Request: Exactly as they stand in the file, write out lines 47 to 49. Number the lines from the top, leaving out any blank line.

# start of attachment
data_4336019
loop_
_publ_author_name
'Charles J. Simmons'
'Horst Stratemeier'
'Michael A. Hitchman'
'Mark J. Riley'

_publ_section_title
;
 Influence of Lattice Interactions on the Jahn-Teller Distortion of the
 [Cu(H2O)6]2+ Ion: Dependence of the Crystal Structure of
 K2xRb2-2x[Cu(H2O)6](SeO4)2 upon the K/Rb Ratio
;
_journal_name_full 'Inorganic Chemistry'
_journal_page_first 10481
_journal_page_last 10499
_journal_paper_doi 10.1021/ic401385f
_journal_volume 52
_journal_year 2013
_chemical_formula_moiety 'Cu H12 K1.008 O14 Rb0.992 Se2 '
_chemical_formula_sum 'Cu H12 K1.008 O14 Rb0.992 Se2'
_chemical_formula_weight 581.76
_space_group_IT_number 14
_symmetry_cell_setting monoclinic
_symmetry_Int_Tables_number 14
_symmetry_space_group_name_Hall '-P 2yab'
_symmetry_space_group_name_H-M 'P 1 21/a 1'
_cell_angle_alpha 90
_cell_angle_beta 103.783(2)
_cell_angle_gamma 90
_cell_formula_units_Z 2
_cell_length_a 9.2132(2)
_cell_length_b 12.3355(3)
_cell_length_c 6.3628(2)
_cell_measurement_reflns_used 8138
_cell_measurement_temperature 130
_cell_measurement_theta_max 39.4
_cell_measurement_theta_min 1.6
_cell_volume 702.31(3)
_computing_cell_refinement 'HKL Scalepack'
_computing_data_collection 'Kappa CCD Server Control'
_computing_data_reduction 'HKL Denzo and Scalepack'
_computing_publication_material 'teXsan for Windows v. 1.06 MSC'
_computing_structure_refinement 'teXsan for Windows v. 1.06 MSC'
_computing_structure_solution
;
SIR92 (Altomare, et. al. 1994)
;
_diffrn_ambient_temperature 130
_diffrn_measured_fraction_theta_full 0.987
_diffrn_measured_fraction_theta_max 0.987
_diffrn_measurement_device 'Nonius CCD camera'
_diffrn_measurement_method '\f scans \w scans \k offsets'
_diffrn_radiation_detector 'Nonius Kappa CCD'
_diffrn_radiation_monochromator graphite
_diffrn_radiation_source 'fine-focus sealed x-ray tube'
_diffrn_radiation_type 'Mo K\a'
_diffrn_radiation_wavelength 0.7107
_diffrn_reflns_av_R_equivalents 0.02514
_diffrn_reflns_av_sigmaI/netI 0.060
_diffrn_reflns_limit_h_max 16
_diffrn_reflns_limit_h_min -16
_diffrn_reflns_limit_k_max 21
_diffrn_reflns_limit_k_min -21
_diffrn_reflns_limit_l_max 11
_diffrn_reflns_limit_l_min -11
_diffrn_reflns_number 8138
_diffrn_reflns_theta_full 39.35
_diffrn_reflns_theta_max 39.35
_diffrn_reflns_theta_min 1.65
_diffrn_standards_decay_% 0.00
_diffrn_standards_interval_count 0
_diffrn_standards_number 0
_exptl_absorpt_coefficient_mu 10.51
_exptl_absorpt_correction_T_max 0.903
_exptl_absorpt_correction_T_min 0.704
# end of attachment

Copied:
SIR92 (Altomare, et. al. 1994)
;
_diffrn_ambient_temperature 130